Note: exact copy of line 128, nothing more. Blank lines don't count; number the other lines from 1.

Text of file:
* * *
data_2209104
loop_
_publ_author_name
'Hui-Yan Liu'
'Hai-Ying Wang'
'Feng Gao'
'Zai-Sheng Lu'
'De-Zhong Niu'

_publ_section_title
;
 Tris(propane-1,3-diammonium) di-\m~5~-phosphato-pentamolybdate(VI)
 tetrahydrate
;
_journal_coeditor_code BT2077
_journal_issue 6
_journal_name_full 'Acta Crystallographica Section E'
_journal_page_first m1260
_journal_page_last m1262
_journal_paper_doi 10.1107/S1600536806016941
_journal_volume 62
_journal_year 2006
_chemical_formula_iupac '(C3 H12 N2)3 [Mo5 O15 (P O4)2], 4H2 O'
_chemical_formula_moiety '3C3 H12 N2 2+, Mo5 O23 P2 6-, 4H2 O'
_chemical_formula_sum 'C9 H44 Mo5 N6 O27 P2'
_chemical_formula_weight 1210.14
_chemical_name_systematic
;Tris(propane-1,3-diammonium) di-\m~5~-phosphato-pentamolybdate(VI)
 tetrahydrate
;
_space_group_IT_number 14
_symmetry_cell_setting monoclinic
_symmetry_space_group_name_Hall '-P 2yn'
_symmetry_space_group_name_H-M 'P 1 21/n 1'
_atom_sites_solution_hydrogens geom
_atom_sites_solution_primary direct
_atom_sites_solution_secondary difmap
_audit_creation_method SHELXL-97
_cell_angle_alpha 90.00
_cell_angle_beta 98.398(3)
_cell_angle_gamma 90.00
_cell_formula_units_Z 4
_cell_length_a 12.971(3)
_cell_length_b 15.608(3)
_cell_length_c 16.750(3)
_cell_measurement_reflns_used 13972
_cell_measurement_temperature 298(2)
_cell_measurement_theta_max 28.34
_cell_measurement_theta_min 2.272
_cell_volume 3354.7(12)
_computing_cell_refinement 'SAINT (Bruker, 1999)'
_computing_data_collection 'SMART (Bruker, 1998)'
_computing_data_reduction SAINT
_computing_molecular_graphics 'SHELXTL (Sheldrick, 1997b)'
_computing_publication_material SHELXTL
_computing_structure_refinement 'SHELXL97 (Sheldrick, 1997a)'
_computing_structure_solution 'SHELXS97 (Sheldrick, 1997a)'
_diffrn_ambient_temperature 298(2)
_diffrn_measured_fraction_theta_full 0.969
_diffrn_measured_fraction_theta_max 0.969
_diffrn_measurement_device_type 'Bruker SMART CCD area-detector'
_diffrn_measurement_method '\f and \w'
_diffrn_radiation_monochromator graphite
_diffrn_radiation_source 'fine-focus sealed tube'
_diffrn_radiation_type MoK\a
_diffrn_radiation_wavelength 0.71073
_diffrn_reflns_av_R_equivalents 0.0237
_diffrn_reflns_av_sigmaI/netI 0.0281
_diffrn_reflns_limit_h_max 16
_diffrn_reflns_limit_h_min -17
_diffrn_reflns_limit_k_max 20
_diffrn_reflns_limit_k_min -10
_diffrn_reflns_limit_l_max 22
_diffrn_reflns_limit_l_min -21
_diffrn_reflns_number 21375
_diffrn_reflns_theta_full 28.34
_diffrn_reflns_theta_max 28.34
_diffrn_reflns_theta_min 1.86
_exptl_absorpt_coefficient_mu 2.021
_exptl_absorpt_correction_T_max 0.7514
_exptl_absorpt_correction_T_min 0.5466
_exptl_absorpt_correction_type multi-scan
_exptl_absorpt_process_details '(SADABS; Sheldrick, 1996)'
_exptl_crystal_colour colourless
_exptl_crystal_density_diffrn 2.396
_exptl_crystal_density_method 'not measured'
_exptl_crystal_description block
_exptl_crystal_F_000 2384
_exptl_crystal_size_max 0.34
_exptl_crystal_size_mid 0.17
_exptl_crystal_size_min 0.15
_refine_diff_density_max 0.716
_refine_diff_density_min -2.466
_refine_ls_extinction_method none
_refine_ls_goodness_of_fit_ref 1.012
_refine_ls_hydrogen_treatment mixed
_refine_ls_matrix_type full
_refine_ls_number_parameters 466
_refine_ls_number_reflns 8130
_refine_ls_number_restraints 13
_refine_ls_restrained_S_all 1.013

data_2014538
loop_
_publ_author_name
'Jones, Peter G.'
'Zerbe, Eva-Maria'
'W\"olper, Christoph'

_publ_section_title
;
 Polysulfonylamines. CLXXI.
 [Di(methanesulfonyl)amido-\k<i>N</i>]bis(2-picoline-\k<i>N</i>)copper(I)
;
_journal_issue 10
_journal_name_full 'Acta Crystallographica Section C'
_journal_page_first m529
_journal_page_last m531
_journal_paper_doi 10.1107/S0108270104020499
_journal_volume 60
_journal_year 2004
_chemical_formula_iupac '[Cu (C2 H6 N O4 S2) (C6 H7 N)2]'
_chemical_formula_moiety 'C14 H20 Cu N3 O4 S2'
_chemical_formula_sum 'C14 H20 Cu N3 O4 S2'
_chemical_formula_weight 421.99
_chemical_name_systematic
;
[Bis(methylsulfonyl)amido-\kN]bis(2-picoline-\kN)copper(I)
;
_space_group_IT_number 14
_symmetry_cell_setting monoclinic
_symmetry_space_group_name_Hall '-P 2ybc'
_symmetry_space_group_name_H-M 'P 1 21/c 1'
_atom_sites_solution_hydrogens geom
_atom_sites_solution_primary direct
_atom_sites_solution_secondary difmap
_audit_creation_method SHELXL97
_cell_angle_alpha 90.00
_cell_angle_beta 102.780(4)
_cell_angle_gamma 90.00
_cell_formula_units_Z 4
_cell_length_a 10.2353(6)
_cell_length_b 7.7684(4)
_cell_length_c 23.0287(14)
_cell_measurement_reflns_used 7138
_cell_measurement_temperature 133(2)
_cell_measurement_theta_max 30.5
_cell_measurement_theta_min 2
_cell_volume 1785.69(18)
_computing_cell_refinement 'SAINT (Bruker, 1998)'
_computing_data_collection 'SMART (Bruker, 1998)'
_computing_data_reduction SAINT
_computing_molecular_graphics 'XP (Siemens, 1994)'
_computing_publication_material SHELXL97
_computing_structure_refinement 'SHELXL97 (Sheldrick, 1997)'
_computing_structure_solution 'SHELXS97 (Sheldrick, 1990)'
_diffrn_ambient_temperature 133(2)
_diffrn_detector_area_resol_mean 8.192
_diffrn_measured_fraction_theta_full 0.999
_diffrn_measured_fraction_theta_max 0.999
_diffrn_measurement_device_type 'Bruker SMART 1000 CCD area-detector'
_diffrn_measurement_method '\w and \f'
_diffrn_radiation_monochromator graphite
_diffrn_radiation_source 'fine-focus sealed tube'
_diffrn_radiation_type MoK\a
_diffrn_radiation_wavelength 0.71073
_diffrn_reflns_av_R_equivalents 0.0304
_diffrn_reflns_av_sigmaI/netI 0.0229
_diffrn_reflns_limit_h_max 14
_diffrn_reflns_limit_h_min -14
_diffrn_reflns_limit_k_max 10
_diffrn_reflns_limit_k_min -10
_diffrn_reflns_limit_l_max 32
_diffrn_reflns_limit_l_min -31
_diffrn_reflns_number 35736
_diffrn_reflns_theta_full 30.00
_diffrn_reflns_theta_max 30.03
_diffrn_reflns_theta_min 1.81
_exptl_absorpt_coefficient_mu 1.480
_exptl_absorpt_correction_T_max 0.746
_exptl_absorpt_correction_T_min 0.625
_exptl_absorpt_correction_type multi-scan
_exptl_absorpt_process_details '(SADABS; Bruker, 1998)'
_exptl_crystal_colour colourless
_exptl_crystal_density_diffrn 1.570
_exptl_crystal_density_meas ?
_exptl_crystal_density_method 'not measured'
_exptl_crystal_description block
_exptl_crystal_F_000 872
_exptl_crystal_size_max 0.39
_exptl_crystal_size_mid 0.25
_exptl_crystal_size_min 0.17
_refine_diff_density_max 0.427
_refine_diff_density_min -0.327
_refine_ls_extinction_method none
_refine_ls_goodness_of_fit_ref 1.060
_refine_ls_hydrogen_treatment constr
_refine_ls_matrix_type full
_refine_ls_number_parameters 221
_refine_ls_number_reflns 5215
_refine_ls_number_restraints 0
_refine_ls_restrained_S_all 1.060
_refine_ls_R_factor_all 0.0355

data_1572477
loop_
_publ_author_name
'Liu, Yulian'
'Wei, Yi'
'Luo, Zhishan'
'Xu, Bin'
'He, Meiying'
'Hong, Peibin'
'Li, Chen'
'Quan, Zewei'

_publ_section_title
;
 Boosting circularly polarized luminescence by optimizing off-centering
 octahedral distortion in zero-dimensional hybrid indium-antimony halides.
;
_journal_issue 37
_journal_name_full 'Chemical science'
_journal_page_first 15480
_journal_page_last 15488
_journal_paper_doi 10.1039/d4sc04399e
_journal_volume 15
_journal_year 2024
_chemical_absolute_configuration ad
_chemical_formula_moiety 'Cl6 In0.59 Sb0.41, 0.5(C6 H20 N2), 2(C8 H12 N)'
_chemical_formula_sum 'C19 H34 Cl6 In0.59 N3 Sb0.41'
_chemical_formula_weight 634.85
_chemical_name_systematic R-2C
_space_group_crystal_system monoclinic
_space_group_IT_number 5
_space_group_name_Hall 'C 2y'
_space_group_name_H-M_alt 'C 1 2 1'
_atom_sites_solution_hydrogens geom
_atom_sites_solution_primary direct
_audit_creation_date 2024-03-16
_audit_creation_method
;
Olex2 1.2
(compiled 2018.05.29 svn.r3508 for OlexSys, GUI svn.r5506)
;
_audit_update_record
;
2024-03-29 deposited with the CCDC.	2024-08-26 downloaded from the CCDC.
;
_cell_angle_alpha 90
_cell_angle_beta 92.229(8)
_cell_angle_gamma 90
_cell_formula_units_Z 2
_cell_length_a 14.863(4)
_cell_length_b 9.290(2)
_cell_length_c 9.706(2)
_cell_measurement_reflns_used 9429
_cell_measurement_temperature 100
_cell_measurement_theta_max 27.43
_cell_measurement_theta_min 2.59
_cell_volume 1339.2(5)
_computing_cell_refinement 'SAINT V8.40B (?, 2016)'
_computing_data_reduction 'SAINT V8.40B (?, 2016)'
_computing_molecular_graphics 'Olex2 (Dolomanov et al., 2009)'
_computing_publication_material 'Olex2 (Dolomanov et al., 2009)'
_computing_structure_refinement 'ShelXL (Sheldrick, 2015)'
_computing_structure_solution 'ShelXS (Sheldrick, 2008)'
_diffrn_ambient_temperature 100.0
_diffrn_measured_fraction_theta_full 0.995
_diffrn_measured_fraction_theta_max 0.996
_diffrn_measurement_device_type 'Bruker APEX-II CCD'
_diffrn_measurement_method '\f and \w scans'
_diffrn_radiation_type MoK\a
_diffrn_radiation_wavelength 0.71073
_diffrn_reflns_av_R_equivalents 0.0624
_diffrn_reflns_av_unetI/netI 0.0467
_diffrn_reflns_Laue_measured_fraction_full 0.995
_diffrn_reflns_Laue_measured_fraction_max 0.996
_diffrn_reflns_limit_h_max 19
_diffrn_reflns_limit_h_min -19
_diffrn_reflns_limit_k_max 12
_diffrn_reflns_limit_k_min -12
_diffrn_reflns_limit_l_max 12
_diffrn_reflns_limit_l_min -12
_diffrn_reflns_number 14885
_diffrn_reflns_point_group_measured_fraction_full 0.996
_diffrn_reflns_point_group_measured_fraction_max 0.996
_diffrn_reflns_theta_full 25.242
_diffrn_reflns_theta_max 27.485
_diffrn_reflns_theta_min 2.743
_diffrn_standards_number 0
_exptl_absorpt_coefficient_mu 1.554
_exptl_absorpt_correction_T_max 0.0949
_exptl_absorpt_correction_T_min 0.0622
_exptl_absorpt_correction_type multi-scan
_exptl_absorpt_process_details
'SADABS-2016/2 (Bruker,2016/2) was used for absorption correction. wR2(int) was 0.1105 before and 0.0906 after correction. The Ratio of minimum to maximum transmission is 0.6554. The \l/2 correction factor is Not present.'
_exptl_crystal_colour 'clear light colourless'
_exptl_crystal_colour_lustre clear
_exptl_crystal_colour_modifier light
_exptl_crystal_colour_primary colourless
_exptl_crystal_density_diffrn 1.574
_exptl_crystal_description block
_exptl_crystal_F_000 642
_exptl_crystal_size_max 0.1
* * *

_symmetry_cell_setting monoclinic